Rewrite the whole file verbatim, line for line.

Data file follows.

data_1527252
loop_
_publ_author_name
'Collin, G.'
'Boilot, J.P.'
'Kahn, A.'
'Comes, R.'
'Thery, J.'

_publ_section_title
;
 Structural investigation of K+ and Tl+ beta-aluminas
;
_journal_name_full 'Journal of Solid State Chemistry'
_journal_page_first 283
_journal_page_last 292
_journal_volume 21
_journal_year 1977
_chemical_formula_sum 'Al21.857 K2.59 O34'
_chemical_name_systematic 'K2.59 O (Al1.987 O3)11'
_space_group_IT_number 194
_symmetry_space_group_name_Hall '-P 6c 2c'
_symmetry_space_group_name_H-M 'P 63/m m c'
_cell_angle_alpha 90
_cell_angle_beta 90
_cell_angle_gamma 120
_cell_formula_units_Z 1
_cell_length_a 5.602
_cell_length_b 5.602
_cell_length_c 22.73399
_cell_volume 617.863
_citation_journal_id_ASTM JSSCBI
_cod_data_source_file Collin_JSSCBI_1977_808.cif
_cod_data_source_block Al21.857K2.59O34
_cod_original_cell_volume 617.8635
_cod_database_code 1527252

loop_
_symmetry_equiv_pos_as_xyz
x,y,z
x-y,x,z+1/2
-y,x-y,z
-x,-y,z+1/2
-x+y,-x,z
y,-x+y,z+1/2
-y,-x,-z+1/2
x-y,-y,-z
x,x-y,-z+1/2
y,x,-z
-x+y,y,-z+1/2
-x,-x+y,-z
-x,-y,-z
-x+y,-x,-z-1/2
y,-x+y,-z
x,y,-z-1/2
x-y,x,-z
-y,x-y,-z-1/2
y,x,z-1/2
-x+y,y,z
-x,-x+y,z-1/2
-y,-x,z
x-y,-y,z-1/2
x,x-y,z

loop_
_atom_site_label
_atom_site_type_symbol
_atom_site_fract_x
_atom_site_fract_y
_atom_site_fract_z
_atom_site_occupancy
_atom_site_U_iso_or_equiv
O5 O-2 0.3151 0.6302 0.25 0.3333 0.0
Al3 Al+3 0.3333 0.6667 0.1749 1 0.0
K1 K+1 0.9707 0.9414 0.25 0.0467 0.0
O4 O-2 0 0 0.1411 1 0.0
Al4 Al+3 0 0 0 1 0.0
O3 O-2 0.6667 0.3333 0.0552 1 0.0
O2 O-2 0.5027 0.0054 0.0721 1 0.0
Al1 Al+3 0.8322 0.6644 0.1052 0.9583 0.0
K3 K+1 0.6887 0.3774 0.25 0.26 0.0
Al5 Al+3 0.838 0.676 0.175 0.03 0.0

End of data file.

data_1527252
loop_
_publ_author_name
'Collin, G.'
'Boilot, J.P.'
'Kahn, A.'
'Comes, R.'
'Thery, J.'

_publ_section_title
;
 Structural investigation of K+ and Tl+ beta-aluminas
;
_journal_name_full 'Journal of Solid State Chemistry'
_journal_page_first 283
_journal_page_last 292
_journal_volume 21
_journal_year 1977
_chemical_formula_sum 'Al21.857 K2.59 O34'
_chemical_name_systematic 'K2.59 O (Al1.987 O3)11'
_space_group_IT_number 194
_symmetry_space_group_name_Hall '-P 6c 2c'
_symmetry_space_group_name_H-M 'P 63/m m c'
_cell_angle_alpha 90
_cell_angle_beta 90
_cell_angle_gamma 120
_cell_formula_units_Z 1
_cell_length_a 5.602
_cell_length_b 5.602
_cell_length_c 22.73399
_cell_volume 617.863
_citation_journal_id_ASTM JSSCBI
_cod_data_source_file Collin_JSSCBI_1977_808.cif
_cod_data_source_block Al21.857K2.59O34
_cod_original_cell_volume 617.8635
_cod_database_code 1527252

loop_
_symmetry_equiv_pos_as_xyz
x,y,z
x-y,x,z+1/2
-y,x-y,z
-x,-y,z+1/2
-x+y,-x,z
y,-x+y,z+1/2
-y,-x,-z+1/2
x-y,-y,-z
x,x-y,-z+1/2
y,x,-z
-x+y,y,-z+1/2
-x,-x+y,-z
-x,-y,-z
-x+y,-x,-z-1/2
y,-x+y,-z
x,y,-z-1/2
x-y,x,-z
-y,x-y,-z-1/2
y,x,z-1/2
-x+y,y,z
-x,-x+y,z-1/2
-y,-x,z
x-y,-y,z-1/2
x,x-y,z

loop_
_atom_site_label
_atom_site_type_symbol
_atom_site_fract_x
_atom_site_fract_y
_atom_site_fract_z
_atom_site_occupancy
_atom_site_U_iso_or_equiv
O5 O-2 0.3151 0.6302 0.25 0.3333 0.0
Al3 Al+3 0.3333 0.6667 0.1749 1 0.0
K1 K+1 0.9707 0.9414 0.25 0.0467 0.0
O4 O-2 0 0 0.1411 1 0.0
Al4 Al+3 0 0 0 1 0.0
O3 O-2 0.6667 0.3333 0.0552 1 0.0
O2 O-2 0.5027 0.0054 0.0721 1 0.0
Al1 Al+3 0.8322 0.6644 0.1052 0.9583 0.0
K3 K+1 0.6887 0.3774 0.25 0.26 0.0
Al5 Al+3 0.838 0.676 0.175 0.03 0.0